Nashville Flood Relief Comes From Affordable Housing Group

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The city of Nashville is taking matters into its own hands when it comes to helping residents recover from the devastating floods this past May, offering residents a number of options to obtain additional funding to repair and rebuild.

"Because this was a 1,000-year flood event, the waters reached homes well outside the flood plain," said Loretta Owens, executive director of The Housing Fund, an affordable housing organization in Nashville that will administer the funds. "This meant that most people did not have any type of flood insurance."

Those whose homes were damaged have spent the past two months sorting through a morass of paperwork and bureaucratic roadblocks.

The new relief option offers relief for those who have exhausted federal assistance options.
After more than two months of frustration by homeowners (who have not been able to get enough money to do the repair work and rebuilding required to get their homes back to the way they were), the city of Nashville will help homeowners with a combination of low-interest and no-interest loans, as well as grants and construction volunteers.

The program, dubbed We Are Home "grew out of listening to flooded homeowners," said Owens. "What they told us is that even after all the help from FEMA (the Federal Emergency Management Agency) and the SBA (Small Business Administration), they still had big gaps in finding the funds to complete their reconstruction."

Owens said it hopes eventually to have a pool of $50 million from donations, corporate contributions and federal grants. At present, We Are Home has received $5.6 million from two federal grant programs, along with a $1 million contribution from Regions Bank and $900,000 from The Community Foundation of Middle Tennessee.

Homeowners who already have applied for help from FEMA and the SBA are eligible to apply for additional funds from the We Are Home program, which will start meeting with applicants on July 7. (Homeowners can call [615] 862-6523 to make appointments.)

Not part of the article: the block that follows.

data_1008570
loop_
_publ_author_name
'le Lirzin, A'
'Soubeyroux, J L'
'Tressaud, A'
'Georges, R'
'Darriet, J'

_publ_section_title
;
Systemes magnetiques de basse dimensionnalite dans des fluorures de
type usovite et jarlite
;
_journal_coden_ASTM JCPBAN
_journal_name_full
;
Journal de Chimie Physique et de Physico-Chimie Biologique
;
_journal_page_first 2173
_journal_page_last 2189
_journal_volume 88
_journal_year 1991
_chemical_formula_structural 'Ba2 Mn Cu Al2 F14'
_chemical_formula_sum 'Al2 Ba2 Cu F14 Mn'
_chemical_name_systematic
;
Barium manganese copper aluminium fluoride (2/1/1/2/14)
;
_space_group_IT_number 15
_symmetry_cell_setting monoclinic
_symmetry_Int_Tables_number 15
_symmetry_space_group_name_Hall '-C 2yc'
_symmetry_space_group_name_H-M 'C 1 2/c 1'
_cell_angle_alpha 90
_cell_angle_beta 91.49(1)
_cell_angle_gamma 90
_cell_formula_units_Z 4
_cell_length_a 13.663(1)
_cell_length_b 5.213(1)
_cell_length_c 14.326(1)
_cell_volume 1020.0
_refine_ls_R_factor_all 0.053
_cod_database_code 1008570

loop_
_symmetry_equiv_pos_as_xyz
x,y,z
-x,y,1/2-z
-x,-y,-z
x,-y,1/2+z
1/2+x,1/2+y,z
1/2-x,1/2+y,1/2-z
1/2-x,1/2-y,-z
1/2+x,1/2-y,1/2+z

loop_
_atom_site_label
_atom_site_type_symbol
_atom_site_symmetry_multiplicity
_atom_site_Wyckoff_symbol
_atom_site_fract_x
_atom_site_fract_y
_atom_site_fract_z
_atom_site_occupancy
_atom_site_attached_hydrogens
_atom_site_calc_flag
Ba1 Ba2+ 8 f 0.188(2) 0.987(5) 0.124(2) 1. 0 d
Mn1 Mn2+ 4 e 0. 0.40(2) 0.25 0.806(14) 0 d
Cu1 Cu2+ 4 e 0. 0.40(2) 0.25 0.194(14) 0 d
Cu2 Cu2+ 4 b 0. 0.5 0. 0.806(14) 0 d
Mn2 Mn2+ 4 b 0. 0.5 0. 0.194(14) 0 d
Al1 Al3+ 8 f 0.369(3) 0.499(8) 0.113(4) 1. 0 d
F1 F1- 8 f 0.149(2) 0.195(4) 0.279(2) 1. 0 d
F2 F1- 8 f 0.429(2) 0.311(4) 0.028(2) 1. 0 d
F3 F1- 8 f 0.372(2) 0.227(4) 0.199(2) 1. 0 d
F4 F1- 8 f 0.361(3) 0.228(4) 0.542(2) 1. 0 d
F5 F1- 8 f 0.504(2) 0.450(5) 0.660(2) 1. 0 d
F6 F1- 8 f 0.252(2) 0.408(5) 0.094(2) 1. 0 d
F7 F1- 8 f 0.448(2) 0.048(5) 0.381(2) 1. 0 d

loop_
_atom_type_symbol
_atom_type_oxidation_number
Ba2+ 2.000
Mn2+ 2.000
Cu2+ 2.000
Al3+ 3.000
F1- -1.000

Mayor Karl Dean told The Tennessean newspaper that residents should get whatever help they can from the federal government before they apply to the city's program. Once they have exhausted that avenue, they are clear to apply for whatever they need to bridge the gap.

"The federal government was swift to respond to this disaster and has been a constant presence in our recovery efforts since," said Dean in a news release. "But the reality is many Nashville homeowners' needs are beyond the limitations of the available federal disaster assistance."

Owens outlined the three-tiered approach that the program would take in granting relief. Those affected by the disaster would be offered three options, in the following order:
  • Loans of up to $100,000 at 4 percent interest
  • Grants of up to $10,000
  • Up to $20,000 in interest-free loans, which would be due when the home is sold

Loans will be offered based on a resident's ability to repay. Owens expects many already are at their credit limit, and said she believes many will qualify for grants. If there is a need beyond the amount of the grant, zero-percent interest loans will be offered.

"We are expecting to average about $20,000 in assistance," said Owens.

One Nashville resident told a local TV station that while the program will help her obtain the $117,500 she will need to repair her home after flooding ruined her first floor, "The problem is, we don't need to owe more money," said Cindy Lockhart. "That's what really is going to be the problem."

The program is offering creative ways to help as many homeowners as possible, said Owens, including enlisting an active corps of volunteers who will help with rebuilding. "It will help those who can do some of the work stretch their dollars. And it will help others who can't manage the rebuild process."

It's imperative the community work together, she added, and expects this program to continue into next year. "The city needs to take this on," she said. "People need to be able to rebuild their lives. If they don't, the value of the surrounding properties isn't going to rebound, and our tax base isn't going to rebound. This is the perfect case of what's good for the individual is good for the community."

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